In the last few years I have read about subjects as diverse as the Narváez expedition to the New World (The Moor’s Account by Laila Lalami), the Siege of Constantinople (Master of Shadows by Neil Oliver) and the Opium Wars (the Ibis Trilogy by Amitav Ghosh). I have visited, through fiction, 17th century Mughal India (The Twentieth Wife by Indu Sundaresan), 18th century Portugal (The Devil on her Tongue by Linda Holeman) and 15th century Iceland (To Lie with Lions by Dorothy Dunnett).
Much as I enjoy reading about new places, it can also be nice to read books with a more familiar setting. As I’m English I tend to read a lot of historical fiction novels set in England but most of them focus on London and the South. Living in the North East of England, it’s not often that I come across historical fiction set in my part of the country, which is a shame as it’s an area with plenty of history to write about! Here are a few historical novels I’ve thought of that are set at least partly in Northumberland or County Durham:
Lion of Alnwick by Carol Wensby-Scott (and the sequels Lion Dormant and Lion Invincible, which I haven’t read yet) – Set in the 14th and 15th centuries, this trilogy follows the story of the Percy family, Earls of Northumberland in the years leading up to the Wars of the Roses.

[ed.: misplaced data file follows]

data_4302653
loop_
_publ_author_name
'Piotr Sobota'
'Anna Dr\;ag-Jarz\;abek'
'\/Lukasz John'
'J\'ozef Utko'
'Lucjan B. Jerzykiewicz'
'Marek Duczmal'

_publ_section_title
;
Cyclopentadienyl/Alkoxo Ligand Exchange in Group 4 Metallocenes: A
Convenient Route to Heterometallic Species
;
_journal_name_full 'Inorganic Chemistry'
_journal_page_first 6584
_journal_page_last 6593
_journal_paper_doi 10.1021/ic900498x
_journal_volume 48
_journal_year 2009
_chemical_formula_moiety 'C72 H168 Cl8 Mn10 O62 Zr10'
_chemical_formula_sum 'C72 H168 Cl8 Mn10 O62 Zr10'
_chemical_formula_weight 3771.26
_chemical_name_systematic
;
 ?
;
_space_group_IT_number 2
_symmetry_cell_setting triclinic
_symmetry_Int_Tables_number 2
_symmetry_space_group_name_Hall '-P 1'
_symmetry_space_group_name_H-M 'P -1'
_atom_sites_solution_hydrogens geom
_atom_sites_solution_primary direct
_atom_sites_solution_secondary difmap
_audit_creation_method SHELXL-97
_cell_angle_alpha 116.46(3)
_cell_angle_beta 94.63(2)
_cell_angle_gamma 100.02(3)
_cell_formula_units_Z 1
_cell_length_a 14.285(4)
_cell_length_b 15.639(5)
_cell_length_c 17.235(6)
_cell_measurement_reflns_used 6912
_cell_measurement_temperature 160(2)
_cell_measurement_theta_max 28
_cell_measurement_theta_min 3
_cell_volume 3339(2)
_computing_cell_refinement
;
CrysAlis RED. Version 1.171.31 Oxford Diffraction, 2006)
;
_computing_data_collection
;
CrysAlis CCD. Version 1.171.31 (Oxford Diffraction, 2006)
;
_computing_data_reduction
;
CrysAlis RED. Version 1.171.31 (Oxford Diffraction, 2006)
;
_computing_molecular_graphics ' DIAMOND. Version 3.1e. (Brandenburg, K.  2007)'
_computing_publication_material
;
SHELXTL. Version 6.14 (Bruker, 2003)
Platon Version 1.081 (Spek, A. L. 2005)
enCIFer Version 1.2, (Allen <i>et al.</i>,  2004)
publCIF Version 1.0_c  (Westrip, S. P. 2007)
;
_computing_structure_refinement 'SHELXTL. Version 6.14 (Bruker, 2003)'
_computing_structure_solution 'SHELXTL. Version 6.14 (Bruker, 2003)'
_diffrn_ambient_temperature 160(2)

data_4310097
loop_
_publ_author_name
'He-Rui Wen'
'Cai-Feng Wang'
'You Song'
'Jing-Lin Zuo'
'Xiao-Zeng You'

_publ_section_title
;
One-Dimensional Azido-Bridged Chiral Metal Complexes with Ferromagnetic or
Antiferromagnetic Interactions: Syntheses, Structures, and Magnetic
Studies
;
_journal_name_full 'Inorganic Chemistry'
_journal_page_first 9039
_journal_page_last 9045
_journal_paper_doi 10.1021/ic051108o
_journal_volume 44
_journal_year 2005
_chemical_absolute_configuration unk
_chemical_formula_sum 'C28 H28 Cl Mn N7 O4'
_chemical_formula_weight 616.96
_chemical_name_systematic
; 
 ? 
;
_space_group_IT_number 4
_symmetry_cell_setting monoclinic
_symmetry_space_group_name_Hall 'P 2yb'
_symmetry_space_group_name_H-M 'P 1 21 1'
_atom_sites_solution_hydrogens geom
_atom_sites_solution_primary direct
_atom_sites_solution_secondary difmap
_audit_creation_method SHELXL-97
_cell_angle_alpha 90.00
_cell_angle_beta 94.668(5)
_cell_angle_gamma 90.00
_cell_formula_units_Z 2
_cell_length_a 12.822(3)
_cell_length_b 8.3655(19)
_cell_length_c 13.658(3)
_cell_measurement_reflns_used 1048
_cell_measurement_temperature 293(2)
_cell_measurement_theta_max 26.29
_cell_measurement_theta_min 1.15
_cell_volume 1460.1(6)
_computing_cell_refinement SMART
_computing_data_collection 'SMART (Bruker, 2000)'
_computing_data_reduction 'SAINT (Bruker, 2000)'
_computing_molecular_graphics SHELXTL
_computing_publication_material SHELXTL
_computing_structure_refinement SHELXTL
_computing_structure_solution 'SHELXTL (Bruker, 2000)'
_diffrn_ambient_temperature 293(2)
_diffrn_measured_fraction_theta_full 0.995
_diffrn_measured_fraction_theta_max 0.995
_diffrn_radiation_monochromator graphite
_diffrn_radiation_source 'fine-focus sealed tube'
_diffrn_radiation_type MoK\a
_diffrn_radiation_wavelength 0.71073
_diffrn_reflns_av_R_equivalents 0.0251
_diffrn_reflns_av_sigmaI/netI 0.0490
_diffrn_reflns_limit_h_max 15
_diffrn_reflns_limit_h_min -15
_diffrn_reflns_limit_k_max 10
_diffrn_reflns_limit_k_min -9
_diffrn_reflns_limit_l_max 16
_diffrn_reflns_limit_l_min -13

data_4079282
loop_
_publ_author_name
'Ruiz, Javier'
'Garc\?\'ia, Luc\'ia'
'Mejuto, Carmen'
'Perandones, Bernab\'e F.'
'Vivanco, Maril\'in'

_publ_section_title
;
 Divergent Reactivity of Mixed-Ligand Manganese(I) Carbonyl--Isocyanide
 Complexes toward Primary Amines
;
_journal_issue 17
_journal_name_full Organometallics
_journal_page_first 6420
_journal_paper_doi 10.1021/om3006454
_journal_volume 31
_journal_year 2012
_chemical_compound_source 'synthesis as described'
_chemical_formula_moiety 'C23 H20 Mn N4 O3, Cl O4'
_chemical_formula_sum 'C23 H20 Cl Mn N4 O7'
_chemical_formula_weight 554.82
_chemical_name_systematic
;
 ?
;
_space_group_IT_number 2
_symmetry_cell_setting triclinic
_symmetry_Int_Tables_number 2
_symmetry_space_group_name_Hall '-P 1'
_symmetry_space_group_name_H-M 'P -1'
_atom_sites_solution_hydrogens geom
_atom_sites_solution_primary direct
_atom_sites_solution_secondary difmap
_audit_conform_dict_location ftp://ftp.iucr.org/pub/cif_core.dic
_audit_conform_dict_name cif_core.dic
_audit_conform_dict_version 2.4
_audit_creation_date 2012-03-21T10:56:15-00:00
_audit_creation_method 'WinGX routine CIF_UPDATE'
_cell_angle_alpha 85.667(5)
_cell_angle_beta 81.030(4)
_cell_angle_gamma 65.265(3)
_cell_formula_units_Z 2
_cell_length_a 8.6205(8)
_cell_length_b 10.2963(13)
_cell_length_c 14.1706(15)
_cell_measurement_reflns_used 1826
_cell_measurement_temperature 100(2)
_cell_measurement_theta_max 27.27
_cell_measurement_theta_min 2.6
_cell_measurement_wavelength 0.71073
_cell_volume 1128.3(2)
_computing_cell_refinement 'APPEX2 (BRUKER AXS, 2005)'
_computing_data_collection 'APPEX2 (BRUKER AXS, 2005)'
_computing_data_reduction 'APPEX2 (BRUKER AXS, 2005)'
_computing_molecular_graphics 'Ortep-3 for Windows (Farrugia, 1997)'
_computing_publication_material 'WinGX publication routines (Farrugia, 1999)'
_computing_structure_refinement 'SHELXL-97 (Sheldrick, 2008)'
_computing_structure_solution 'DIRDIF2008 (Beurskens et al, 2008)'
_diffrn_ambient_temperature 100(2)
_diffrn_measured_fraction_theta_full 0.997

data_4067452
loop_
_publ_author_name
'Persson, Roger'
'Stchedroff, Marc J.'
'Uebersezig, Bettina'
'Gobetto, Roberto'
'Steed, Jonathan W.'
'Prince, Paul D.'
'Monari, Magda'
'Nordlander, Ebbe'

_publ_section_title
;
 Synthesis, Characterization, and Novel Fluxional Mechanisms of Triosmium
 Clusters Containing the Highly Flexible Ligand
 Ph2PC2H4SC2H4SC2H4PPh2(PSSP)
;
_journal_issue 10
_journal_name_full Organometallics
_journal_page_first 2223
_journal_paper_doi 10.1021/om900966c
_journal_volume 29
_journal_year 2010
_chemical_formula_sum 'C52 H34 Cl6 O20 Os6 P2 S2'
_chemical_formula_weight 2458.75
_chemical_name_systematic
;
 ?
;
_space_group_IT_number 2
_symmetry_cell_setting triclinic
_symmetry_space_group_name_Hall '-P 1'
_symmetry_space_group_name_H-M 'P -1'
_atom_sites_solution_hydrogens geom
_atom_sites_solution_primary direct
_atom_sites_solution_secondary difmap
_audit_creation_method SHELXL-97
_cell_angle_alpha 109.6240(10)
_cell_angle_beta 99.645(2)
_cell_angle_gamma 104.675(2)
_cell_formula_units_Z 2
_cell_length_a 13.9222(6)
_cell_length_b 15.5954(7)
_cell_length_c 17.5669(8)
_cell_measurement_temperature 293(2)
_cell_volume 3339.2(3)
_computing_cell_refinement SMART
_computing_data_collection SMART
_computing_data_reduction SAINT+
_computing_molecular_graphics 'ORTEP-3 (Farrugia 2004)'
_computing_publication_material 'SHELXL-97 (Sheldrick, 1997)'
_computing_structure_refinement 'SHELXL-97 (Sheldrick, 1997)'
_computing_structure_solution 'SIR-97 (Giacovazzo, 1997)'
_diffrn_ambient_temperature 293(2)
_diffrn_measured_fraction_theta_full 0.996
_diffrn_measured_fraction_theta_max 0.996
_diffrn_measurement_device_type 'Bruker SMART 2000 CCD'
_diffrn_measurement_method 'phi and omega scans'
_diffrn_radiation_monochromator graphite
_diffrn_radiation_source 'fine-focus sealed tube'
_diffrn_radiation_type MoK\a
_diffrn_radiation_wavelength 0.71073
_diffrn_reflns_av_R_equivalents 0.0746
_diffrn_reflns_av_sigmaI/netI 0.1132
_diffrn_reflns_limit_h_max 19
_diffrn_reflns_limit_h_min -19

The Lymond Chronicles by Dorothy Dunnett – This series takes us all over 16th century Europe, North Africa and beyond, but Northumberland also features in several of the books as some of the main characters live near Hexham on the fictional estate of Flaw Valleys.
The Queen’s Promise by Lyn Andrews – This is a novel about the relationship between Anne Boleyn and Henry Percy, son of the 5th Earl of Northumberland. The book focuses more on Henry than Anne, so large sections of the story are set in Northumberland.
Red Rose, White Rose by Joanna Hickson – Cecily Neville (mother of Edward IV and Richard III) was known as the Rose of Raby and the early chapters of this novel are set in the area surrounding Raby Castle in County Durham.
Devil Water by Anya Seton – This is the story of Charles Radcliffe, brother of the Earl of Derwentwater, who marries a Northumberland girl called Meg Snowdon. The Radcliffes were real historical figures and were involved in the Jacobite rebellion of 1715.
If anyone knows of any more examples, I would love to hear what they are.
And now it’s your turn to tell me:
Do you prefer to read books set in places you know or places you don’t know?
Can you think of any historical fiction novels set in your own town/city or part of your country? If you live somewhere like London there will be hundreds, so in that case – which is your favourite?